The second half of the Washington Nationals’ season began Friday night with mechanical failure, a game delayed and then suspended when a bank of lights went out three times over the course of three hours and five innings. The game will resume at 2:05 p.m. on Saturday in the top of the sixth with the Nationals leading the Los Angeles Dodgers 3-2. It will be followed by the day’s regularly scheduled game, which will start either at 4:05 p.m. or 20 minutes after the conclusion of the first game.

“Just unforeseen circumstances,” Nationals Manager Matt Williams said. “You never know, baseball.”

Tickets from Friday night’s game will not be valid Saturday. Fans can exchange their tickets for another game subject to availability.

Things were moving right along in the bottom of the fourth when the lights first went out. Ian Desmond had just grounded out, and Tyler Moore was headed to bat when a bank of lights on the third base line went out, dimming the area around home plate and the visitor’s dugout — though seemingly not by much. Nationals starter Jordan Zimmermann said he couldn’t tell which bank of lights was out at first, just that the field was darker. Williams was adamant that it was still far too dark to play safely.

“It’s not what players are used to, and guys throw way too hard to have somebody not be able to see a baseball,” Williams said. “You’re taking people’s lives into your hands at that point. We wanted the conditions to be appropriate.”

That bank first fell dark at 8:19 p.m. and stayed that way for more than an hour, delaying the game with the Dodgers ahead 2-1. They lit up again briefly, allowing for nine minutes of baseball before faltering again.

Some of the Nationals waited in the dugout when the lights went out since enough light remained to light the field and stands. Others played bocce in the bullpen while fans held cell phones, flashlights lit, toward the field.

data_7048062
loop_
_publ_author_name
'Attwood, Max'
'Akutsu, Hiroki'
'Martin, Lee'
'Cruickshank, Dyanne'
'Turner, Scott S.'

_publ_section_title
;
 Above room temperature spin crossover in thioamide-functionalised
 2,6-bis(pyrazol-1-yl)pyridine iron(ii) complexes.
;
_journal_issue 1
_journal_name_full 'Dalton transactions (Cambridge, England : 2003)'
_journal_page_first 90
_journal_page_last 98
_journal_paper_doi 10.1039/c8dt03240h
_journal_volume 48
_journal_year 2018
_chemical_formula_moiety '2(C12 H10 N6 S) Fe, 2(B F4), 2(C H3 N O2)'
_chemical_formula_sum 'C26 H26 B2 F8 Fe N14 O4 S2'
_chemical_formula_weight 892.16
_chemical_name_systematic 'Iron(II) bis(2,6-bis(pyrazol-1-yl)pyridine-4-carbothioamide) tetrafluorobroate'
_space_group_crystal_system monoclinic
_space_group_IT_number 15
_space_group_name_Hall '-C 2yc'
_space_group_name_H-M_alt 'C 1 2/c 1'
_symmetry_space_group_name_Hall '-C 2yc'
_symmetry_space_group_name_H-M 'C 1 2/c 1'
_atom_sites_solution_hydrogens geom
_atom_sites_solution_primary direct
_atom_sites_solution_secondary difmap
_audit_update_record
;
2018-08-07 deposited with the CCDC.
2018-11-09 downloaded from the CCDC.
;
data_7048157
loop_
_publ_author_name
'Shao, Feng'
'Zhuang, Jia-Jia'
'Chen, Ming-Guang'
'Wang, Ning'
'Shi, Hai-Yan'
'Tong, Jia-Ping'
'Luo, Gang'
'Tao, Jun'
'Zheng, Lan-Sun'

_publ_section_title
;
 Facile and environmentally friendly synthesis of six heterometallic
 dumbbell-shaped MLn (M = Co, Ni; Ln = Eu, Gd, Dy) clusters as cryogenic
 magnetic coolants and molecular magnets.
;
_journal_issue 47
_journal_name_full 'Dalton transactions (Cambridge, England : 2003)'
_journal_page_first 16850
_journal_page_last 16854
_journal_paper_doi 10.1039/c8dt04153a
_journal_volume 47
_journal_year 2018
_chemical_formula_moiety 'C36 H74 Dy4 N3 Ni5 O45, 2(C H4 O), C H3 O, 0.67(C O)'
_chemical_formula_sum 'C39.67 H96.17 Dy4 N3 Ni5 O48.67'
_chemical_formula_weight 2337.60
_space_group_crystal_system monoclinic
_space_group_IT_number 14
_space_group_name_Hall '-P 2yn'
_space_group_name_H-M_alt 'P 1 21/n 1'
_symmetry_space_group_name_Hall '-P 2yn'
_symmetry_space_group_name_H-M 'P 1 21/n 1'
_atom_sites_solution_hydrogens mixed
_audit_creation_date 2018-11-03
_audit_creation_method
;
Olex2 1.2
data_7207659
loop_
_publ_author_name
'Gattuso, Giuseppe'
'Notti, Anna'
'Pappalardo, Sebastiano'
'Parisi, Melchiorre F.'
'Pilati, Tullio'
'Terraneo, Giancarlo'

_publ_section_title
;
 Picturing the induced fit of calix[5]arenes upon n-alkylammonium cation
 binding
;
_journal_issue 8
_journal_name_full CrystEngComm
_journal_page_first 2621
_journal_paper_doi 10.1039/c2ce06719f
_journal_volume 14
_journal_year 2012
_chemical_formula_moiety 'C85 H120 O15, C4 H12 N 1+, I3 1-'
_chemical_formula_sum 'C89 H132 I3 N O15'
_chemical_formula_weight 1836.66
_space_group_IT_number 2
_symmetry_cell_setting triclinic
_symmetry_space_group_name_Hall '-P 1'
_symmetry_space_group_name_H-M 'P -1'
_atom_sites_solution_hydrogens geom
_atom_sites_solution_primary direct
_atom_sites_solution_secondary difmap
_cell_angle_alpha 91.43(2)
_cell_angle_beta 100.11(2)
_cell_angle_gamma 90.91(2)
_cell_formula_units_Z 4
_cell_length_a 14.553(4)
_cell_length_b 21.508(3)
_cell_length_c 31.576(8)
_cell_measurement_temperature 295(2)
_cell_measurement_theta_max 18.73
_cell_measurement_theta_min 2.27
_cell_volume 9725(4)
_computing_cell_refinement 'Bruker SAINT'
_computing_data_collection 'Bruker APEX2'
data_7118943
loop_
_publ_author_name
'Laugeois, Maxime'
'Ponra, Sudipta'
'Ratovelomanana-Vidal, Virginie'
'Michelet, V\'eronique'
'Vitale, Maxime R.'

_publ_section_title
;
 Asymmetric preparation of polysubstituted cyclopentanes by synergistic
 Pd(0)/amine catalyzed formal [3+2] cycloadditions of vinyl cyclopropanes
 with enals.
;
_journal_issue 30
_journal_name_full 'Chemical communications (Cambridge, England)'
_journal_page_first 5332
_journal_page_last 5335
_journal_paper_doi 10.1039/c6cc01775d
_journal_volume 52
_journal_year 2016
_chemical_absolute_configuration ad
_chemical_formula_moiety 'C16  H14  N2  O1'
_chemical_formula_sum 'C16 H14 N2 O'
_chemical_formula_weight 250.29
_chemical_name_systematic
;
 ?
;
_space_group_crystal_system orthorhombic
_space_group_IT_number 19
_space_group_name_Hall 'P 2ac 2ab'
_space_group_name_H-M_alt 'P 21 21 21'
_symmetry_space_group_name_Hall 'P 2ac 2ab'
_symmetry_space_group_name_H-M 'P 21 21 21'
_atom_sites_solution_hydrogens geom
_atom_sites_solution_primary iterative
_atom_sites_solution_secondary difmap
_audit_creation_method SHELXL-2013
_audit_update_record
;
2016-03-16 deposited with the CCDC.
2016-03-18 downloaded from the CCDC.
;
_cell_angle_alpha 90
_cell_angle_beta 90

The Nationals took the field after 1 hour 22 minutes, only to head back to the dugout after nine minutes, their starter, Zimmermann, burned following four innings and 63 pitches. Zimmermann said he was planning to come back into the game, playing catch a few times until the delay reached an hour, at which point the Nationals shut him down.

“I’ve never seen anything like it before,” Zimmermann said. “It’s unfortunate. I felt pretty good tonight, then that happened. It’s just one of those things you can’t explain.”

Two of the four lights in the bank came back on around 10:18 p.m. By 10:23, the whole bank of lights was restored, and after another 40 minutes of delay, play resumed. Roark doubled to lead off the fifth and scored when Yunel Escobar homered. That all happened in about 12 minutes, after which the lights went out again, dooming the game to Saturday completion.

“After the second one, we knew that we weren’t going to do it again,” Williams said. “You end up spending pitchers, and guys sit around way too long. The fact that it happened three times, we don’t know exactly why, so they’re troubleshooting now and hopefully will have it done by tomorrow so there’s no more issue.”

The Nationals offered no information on what happened to the lights. Nationals Park was home to two Taylor Swift concerts over the all-star break, which left some damage in the outfield grass, but no information was given to suggest the concerts had anything to do with the outage. Fans who weren’t using their phones to help light the field were offering snarky social media updates about the delay. By the end, the few fans who had remained through two delays filed out quietly as the grounds crew raked the field.

The Nationals did not announce a pitching plan for the first game. Doug Fister is still scheduled to start the second. Both games will be televised on MASN.